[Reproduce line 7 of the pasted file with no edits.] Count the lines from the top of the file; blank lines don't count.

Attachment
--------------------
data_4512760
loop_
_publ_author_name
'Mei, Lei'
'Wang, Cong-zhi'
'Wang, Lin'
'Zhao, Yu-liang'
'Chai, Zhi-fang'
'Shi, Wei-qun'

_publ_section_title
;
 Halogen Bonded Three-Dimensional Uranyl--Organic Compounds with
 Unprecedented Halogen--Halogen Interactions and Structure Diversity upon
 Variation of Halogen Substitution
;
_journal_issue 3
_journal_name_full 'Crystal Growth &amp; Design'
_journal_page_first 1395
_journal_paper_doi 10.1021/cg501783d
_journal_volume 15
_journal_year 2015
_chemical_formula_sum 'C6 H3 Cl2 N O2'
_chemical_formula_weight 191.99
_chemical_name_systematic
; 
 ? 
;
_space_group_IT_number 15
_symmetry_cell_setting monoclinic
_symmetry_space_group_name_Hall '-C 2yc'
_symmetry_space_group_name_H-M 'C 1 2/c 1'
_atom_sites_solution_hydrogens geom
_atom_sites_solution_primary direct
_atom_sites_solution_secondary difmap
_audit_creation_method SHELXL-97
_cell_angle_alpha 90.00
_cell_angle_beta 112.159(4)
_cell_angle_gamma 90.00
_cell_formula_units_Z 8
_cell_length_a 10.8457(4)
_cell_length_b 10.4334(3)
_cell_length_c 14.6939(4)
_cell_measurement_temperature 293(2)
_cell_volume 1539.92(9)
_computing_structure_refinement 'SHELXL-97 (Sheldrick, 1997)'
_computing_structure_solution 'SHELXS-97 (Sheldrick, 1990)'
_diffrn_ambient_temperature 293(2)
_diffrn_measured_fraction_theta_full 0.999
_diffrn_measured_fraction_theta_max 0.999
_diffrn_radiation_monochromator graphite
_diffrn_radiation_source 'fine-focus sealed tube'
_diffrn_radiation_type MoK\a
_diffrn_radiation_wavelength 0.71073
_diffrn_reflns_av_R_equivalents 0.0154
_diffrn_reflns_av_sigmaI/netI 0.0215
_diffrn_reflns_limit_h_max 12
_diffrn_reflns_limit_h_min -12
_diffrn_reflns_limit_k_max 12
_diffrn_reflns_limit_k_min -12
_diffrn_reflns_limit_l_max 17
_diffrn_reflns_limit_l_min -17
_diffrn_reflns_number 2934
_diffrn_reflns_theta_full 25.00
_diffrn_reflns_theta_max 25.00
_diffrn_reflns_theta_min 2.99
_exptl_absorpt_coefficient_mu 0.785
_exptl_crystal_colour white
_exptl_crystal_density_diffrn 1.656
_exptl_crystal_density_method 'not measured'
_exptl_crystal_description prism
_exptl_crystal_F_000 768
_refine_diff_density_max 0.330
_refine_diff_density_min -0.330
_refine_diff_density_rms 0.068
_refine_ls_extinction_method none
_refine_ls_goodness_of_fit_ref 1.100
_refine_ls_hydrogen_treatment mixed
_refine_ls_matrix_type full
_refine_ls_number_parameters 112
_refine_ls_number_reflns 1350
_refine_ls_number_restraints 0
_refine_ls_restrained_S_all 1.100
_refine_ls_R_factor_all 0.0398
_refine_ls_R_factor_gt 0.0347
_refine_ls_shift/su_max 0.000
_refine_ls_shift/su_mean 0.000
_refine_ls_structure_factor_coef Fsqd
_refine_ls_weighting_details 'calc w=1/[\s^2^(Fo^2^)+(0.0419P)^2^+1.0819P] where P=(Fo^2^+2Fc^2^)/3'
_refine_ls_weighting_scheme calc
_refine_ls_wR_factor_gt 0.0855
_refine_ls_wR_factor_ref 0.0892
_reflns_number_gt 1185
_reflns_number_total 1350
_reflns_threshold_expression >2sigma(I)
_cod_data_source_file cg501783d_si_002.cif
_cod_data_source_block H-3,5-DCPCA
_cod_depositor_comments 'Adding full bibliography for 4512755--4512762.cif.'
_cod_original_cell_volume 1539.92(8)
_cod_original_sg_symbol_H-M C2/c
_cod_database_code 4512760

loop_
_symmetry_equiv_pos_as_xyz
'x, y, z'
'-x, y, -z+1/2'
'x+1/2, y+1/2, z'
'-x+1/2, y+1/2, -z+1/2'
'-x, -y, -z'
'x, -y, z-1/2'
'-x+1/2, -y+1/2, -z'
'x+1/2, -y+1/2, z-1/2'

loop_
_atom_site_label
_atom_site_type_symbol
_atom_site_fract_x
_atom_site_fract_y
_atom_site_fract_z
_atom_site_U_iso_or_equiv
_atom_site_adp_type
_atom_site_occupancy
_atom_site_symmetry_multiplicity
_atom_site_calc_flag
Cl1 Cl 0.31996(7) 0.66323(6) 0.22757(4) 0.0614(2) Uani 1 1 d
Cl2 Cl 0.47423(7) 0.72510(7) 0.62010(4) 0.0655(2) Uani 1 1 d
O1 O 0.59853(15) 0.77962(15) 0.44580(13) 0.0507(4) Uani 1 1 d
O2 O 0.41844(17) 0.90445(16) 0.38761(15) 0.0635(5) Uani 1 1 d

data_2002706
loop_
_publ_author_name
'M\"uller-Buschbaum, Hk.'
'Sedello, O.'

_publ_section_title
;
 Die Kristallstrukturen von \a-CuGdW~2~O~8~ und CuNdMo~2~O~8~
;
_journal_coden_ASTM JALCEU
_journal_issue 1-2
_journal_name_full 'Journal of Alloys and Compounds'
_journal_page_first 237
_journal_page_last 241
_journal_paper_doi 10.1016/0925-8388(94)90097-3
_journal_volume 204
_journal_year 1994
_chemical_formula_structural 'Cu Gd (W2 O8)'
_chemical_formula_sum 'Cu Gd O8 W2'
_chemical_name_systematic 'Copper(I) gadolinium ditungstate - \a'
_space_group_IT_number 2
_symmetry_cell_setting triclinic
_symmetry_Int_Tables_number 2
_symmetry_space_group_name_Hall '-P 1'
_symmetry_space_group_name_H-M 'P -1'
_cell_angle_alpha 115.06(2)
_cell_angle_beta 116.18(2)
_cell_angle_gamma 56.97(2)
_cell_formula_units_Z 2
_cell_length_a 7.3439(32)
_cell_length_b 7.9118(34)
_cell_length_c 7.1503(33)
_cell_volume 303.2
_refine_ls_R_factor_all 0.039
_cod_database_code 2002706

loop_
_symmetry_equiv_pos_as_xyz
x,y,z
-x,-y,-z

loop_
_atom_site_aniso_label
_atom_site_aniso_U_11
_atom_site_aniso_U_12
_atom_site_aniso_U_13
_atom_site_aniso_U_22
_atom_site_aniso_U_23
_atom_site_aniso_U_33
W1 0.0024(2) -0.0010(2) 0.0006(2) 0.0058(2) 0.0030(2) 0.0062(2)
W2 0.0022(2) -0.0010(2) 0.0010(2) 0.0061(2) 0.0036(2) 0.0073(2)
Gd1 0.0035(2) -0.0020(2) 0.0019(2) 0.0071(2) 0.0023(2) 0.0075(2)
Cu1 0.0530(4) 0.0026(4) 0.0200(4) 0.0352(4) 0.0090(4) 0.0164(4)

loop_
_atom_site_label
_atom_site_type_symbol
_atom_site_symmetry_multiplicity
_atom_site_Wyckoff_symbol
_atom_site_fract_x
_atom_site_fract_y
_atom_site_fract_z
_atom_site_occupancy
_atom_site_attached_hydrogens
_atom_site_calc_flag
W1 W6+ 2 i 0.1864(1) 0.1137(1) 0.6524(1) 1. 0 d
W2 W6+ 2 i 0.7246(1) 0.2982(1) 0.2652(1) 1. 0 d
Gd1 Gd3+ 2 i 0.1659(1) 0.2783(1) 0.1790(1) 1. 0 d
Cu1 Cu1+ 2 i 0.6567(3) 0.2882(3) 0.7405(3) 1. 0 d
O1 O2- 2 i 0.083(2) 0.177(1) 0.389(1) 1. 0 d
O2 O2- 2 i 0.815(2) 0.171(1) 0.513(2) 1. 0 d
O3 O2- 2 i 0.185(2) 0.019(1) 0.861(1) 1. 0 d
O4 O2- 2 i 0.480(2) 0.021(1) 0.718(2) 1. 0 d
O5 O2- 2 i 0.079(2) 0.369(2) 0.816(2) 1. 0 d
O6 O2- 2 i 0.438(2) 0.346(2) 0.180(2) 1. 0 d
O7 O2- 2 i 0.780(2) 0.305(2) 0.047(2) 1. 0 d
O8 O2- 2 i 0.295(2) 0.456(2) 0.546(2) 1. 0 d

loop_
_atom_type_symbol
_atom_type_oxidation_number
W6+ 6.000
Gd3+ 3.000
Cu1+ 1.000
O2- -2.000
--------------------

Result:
'Zhao, Yu-liang'